IHA Staff conducted a recent market visit to Havana, Cuba to assess the market potential of this relatively closed and unknown market. Due to the lifting of certain restrictions by U.S. citizens to visit Cuba, more and more Americans are beginning to visit this nearby country, and there is the potential in the coming years that U.S. housewares companies will be able to directly sell into the market.
From a U.S. visitor’s standpoint, one must have patience and understanding when traveling to Cuba. Besides requiring a visa to visit, U.S.-based credit cards are not accepted for payment anywhere in Cuba. Americans must use cash (or a non-U.S. based bank credit card). Additionally, the exchange of U.S. currency to the Cuban Convertible Peso (CUC) comes with an additional 10% surcharge (above and beyond the 3% exchange fee charged to users of other foreign (non-Cuban) currency). The CUC is pegged at 1 CUC to the USD, so converting generates an immediate loss of 13% to the American visitor.
Additionally, there is a relatively little smart phone/wi-fi infrastructure in Cuba, so during much of one’s visit, there will be little access to email or social media. Very few of the local population had smartphones. Some of the larger hotels have wi-fi, but service is spotty at best and good connections are usually made only in the early morning or late evening. Finally, service by the hospitality industry, while friendly, is generally slow, and not at the level of many other countries in Latin America.
However, Cuba felt extremely safe and was a fascinating market to visit. It’s as if one traveled back in time to the 1950’s. Besides many of the taxis being actual U.S. made cars from the 1950’s, many of the buildings appear dilapidated and not updated/improved since the U.S. embargo of Cuba in 1961. There are beautiful historical buildings right next to decrepit structures that are falling apart. It appeared obvious that the market and consumers will experience great change after the U.S. embargo is completed lifted. The private sector will then have access to American goods, and American tourism dollars will increase income to those working in the tourist sector, especially with the generous way that Americans tip!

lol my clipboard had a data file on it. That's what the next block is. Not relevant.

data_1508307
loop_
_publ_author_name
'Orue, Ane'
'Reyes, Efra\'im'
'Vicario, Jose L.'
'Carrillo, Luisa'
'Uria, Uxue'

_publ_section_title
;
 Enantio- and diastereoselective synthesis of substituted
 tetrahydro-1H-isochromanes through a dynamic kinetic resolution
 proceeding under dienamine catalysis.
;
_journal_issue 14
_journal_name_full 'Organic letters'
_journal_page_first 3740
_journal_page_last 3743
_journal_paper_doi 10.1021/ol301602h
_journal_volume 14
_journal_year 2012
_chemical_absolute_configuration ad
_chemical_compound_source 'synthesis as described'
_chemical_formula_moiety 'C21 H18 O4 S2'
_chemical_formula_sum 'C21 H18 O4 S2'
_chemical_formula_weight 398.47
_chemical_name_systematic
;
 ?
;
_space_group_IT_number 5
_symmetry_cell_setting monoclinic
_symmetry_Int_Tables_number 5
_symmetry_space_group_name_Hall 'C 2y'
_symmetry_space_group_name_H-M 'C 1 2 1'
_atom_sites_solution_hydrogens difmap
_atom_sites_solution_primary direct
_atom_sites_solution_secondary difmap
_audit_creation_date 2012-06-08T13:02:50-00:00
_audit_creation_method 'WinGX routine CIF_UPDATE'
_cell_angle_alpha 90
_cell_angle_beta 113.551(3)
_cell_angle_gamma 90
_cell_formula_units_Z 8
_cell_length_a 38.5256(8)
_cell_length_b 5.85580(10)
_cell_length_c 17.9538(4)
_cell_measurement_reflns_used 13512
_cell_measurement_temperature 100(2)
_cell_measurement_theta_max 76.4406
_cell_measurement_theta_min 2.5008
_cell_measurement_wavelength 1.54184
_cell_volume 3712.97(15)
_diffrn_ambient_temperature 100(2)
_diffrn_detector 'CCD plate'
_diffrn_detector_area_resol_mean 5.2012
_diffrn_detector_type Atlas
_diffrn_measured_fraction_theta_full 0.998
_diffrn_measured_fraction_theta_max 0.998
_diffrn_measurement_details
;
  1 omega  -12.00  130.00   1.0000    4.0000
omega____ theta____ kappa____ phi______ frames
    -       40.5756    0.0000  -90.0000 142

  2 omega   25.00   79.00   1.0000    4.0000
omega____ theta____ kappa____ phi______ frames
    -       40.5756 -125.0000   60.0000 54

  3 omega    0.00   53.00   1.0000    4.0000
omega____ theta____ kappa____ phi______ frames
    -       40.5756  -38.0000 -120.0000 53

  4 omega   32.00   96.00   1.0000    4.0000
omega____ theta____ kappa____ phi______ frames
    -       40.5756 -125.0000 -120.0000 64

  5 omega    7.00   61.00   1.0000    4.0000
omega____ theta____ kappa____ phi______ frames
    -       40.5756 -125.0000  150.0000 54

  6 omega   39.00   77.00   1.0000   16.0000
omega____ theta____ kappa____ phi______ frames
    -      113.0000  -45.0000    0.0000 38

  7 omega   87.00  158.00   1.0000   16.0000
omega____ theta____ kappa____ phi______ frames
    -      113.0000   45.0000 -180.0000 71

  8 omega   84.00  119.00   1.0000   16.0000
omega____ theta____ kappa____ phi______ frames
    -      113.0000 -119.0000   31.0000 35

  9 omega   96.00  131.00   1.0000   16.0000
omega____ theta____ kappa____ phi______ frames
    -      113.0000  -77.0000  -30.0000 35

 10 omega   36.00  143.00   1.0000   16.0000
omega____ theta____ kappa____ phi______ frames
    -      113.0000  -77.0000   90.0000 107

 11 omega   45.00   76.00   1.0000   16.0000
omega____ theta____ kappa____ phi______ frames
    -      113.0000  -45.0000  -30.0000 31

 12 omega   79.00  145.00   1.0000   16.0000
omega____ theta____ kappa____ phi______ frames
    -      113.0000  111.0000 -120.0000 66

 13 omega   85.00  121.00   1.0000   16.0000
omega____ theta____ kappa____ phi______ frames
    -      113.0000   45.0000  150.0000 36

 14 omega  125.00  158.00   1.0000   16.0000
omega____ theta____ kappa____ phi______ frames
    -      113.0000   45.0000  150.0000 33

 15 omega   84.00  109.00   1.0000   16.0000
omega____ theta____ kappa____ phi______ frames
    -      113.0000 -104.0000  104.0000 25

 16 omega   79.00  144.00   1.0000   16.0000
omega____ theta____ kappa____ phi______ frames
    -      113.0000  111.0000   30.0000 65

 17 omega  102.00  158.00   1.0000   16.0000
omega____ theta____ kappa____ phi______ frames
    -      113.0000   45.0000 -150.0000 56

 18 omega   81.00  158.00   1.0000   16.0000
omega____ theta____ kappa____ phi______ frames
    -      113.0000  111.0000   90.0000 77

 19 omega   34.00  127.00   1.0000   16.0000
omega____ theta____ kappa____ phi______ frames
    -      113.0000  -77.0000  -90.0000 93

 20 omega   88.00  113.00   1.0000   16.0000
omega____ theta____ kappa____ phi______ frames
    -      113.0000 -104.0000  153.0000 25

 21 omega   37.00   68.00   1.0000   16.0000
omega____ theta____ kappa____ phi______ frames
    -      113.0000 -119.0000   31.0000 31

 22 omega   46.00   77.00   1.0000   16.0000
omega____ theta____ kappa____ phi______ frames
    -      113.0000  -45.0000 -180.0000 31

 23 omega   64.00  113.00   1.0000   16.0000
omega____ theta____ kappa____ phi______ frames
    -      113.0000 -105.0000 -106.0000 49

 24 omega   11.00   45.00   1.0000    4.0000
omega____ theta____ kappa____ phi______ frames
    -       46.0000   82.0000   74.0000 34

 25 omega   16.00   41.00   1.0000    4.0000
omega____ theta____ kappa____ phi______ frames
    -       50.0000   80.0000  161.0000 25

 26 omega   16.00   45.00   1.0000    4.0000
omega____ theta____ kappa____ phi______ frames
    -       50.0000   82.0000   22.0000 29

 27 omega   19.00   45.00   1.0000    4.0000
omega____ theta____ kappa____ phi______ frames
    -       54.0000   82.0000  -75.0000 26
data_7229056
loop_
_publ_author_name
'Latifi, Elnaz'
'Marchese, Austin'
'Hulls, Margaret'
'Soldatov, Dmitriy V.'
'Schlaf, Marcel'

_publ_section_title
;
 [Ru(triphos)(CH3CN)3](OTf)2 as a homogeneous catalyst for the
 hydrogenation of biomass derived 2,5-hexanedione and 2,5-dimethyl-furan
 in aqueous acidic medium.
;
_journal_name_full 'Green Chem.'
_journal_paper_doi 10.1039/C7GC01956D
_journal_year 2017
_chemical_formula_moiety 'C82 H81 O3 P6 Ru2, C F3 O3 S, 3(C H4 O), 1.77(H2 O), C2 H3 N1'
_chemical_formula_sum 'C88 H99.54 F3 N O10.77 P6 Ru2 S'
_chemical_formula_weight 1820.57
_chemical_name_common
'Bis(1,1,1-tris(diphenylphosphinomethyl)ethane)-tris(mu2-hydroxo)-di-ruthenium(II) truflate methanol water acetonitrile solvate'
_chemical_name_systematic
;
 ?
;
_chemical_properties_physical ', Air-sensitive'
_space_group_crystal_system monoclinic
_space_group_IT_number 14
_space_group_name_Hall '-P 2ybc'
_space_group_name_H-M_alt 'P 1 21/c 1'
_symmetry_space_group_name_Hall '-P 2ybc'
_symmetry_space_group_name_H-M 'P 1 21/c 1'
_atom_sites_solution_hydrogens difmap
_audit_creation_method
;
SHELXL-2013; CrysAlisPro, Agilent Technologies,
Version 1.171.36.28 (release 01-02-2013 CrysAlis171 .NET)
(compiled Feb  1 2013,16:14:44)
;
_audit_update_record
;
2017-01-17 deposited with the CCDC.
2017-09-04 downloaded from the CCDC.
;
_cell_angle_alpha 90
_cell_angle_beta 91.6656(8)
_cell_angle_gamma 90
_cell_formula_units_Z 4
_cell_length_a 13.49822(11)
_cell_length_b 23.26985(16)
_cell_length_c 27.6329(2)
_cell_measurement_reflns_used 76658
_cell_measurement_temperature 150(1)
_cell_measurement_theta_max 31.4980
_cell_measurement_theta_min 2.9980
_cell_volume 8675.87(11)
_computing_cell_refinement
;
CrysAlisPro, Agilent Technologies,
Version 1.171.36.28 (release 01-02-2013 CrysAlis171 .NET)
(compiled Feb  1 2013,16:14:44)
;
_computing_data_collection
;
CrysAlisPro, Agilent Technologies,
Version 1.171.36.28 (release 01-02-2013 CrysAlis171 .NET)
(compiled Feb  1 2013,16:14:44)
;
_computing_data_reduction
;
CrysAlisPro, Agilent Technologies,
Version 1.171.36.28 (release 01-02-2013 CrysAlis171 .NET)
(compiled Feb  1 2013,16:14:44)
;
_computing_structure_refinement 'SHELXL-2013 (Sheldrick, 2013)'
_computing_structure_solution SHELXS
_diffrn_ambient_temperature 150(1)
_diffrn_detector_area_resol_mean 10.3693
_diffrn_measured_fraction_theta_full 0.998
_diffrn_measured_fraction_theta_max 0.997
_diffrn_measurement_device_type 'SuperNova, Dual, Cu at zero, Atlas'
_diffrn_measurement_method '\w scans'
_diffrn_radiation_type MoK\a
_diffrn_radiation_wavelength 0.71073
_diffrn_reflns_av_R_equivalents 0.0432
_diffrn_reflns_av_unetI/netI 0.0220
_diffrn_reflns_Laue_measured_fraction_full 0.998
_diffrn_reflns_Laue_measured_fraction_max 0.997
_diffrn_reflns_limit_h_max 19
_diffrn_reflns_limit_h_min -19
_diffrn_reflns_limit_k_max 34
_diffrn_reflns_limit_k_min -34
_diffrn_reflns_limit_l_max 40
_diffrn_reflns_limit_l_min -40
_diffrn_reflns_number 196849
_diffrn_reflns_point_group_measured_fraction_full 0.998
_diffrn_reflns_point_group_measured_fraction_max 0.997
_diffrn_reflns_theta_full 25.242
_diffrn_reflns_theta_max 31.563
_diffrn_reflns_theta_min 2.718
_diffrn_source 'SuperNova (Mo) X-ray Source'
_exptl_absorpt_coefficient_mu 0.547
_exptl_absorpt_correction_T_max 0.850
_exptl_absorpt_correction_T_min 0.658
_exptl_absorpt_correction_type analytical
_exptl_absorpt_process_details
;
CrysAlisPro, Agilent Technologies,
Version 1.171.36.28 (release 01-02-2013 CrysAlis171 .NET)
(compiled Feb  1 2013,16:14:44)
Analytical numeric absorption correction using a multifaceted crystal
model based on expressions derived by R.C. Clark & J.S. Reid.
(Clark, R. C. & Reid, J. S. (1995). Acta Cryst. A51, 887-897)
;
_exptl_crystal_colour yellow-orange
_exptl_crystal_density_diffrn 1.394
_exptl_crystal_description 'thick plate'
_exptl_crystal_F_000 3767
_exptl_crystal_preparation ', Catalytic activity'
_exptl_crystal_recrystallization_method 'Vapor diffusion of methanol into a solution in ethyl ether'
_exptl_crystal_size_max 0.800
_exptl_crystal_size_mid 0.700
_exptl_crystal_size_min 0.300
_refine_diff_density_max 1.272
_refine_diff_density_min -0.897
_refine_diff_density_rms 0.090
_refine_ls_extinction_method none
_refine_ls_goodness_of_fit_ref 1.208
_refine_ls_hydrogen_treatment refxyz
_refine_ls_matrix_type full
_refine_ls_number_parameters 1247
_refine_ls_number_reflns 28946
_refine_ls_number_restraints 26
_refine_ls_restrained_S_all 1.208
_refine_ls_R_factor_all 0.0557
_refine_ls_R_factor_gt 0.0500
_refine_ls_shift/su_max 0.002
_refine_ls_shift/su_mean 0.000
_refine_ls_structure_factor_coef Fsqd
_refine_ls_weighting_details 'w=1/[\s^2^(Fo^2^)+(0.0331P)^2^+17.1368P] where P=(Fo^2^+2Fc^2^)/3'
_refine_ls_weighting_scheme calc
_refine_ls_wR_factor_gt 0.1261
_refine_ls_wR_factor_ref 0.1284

Cuban Market Opportunity
The Cuban government still provides for most of the population. They are the primary employer in the country (75%), still subsidize most of the basic food commodities, and offer free education and healthcare for all Cubans. The country has one of the highest literacy rates in the world, with compulsory education until the age of 14, with even university education being free. On the other hand, most citizens survive on ration cards that are used to procure the basic food commodities at La Bodega (supermarket), La Carneceria (butcher shop), and La Lecheria (dairy store).
The government also controls most product availability and the flow of goods. It limits the quantity of subsidized goods available to families, and there is often a lack of supply of the basic goods in supermarkets/bodegas. There is a very limited selection of hard goods. There are no wholesale suppliers in Cuba – the HoReCa market / private restaurants and hotels buy from the same supermarkets/bodegas as consumers. If a private restaurant buyer comes in early and buys out the existing inventory at a bodega, it would leave Cuban consumers without their basic needs until the next shipment of goods arrive in the store.
There is little chance for the average consumer to be able to afford U.S. or internationally branded goods. Local prices are similar or slightly lower than typical U.S. retail prices, however, monthly salaries from the government cannot cover even a family’s daily needs. The average salary is about 562 Cuban pesos (CUP) per month, which equates to about 24 Convertible Pesos (CUC) or 24 USD per month. With tips from international visitors, a taxi driver can make more in a few days than a university professor makes in a month.